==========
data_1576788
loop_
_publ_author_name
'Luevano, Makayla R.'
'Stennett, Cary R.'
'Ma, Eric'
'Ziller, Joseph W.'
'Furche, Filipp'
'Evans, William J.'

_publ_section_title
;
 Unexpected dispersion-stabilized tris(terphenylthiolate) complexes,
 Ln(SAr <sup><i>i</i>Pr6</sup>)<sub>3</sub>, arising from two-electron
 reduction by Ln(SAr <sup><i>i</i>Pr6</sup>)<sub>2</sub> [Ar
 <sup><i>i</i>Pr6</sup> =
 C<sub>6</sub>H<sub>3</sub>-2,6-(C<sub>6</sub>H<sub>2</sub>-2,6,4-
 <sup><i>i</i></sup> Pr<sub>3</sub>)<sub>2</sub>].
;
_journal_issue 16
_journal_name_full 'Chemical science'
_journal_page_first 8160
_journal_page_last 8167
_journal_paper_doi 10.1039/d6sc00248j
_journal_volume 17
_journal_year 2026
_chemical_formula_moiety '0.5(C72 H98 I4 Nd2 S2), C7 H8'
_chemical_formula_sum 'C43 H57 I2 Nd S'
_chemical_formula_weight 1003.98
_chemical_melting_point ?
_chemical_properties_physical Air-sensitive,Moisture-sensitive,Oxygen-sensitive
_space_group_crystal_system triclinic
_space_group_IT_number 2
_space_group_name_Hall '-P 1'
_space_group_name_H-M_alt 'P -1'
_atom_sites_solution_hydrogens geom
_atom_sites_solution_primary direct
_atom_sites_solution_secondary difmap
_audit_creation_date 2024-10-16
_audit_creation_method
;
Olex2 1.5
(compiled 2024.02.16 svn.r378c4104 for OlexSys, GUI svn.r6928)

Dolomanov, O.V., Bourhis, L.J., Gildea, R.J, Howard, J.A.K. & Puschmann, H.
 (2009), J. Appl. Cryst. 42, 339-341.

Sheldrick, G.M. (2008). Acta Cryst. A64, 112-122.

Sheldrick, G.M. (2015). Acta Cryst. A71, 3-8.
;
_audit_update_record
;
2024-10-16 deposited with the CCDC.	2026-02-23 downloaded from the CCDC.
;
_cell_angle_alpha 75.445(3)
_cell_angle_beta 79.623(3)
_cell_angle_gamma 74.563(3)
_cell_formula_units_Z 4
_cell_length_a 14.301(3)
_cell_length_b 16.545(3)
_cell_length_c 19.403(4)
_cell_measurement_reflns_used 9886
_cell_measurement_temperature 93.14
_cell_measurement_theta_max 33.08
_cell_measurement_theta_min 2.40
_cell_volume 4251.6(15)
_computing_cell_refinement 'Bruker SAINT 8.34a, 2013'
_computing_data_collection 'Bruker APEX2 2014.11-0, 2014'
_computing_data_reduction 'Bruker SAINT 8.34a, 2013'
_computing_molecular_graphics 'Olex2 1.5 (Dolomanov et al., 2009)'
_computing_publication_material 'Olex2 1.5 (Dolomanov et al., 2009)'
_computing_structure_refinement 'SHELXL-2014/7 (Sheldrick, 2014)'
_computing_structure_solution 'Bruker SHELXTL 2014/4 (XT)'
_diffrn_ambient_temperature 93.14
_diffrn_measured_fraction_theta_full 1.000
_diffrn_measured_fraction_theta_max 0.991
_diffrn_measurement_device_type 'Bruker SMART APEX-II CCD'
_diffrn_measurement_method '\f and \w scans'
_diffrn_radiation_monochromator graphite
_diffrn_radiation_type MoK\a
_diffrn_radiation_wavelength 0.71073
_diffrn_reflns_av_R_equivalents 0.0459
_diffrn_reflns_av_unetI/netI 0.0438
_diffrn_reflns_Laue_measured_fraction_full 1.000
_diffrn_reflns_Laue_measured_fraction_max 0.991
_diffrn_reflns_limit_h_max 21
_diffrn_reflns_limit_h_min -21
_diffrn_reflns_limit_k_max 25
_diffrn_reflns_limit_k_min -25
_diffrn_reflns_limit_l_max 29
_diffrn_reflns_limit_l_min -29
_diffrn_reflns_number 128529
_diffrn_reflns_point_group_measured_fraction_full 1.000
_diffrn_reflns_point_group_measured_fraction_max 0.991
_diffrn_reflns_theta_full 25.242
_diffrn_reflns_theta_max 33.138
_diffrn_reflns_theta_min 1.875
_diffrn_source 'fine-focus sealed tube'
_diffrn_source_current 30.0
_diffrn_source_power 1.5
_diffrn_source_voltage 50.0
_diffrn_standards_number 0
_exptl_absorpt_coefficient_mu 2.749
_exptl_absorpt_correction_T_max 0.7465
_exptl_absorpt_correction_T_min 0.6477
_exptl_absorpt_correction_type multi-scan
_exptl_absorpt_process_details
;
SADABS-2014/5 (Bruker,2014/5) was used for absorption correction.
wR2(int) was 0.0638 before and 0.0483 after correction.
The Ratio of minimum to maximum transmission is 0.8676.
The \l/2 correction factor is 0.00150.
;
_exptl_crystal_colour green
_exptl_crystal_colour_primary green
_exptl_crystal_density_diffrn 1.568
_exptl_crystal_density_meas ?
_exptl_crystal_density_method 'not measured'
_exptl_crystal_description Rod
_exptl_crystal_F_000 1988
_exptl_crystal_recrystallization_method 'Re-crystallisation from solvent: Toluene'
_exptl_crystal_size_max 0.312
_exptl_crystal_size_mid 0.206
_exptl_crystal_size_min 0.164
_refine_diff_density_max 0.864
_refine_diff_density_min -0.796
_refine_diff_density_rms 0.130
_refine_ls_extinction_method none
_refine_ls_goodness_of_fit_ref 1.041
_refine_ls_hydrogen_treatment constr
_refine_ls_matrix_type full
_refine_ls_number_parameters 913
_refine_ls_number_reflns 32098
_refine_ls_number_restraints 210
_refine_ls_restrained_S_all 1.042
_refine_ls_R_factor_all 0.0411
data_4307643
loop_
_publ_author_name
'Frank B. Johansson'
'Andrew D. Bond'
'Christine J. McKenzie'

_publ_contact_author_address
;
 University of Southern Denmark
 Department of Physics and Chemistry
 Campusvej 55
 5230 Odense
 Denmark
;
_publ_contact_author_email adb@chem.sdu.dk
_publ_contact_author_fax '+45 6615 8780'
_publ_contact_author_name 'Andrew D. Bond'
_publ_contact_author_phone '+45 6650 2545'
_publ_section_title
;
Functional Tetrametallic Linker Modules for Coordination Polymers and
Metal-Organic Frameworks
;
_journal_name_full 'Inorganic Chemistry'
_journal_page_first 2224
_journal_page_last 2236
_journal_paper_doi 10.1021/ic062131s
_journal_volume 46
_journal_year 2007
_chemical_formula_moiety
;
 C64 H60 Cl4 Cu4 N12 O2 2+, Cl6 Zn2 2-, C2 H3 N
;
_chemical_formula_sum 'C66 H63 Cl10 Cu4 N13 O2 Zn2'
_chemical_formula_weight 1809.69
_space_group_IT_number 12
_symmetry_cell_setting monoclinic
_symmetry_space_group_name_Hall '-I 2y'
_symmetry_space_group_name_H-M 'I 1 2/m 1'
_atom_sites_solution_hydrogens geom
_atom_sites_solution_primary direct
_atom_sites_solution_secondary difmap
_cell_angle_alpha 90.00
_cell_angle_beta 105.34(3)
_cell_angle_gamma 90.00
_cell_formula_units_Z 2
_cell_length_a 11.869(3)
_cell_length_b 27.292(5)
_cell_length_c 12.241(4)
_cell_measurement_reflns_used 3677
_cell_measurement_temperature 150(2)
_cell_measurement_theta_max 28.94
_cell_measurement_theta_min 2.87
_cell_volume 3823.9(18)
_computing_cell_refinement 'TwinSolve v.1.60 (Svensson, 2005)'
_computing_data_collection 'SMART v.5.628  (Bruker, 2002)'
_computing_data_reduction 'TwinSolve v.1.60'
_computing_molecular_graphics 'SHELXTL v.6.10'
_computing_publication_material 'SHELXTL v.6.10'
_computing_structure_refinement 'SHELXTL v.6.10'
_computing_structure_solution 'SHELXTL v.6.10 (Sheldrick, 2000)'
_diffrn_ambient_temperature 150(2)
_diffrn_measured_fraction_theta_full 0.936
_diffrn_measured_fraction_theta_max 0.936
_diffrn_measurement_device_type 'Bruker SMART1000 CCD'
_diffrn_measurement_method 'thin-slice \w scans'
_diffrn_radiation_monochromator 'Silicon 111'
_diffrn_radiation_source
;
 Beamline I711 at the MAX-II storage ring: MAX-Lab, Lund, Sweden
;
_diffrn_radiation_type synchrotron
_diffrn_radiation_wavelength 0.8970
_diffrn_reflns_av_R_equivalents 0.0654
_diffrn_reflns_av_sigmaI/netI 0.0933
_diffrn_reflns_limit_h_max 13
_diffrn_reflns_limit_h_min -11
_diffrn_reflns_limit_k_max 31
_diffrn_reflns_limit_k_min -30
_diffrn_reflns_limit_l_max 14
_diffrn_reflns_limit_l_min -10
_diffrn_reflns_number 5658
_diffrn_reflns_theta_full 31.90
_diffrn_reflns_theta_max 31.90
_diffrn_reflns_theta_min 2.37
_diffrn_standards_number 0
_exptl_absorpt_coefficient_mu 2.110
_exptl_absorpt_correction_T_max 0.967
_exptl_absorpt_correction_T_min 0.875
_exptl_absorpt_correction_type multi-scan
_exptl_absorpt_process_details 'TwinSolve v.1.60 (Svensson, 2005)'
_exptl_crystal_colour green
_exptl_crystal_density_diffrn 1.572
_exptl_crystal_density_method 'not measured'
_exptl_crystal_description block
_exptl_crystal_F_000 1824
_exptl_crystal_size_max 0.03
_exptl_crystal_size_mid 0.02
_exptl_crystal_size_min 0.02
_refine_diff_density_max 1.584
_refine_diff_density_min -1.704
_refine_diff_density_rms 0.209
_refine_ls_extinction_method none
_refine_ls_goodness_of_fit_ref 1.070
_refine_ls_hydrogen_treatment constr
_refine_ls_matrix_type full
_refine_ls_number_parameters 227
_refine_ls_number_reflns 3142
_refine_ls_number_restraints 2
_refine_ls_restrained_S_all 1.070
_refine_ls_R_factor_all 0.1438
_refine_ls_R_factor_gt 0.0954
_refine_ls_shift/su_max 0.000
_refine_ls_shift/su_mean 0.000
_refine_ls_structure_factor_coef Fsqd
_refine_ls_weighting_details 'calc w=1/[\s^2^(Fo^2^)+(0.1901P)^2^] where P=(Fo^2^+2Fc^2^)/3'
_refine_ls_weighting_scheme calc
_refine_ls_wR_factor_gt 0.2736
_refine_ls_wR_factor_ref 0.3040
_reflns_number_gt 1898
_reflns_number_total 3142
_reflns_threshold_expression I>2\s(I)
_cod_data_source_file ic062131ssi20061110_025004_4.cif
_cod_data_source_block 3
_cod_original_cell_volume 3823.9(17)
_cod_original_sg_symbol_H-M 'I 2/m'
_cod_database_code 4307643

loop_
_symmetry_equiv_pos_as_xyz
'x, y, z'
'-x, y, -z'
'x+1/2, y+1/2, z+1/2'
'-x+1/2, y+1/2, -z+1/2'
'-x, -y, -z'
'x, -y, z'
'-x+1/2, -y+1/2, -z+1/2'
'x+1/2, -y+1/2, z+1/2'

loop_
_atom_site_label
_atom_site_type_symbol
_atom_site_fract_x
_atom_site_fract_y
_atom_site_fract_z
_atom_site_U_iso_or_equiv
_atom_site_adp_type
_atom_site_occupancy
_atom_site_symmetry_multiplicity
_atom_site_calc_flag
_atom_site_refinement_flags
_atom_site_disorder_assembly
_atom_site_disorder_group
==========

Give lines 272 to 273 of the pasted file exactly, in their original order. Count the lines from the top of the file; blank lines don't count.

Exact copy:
_atom_site_label
_atom_site_type_symbol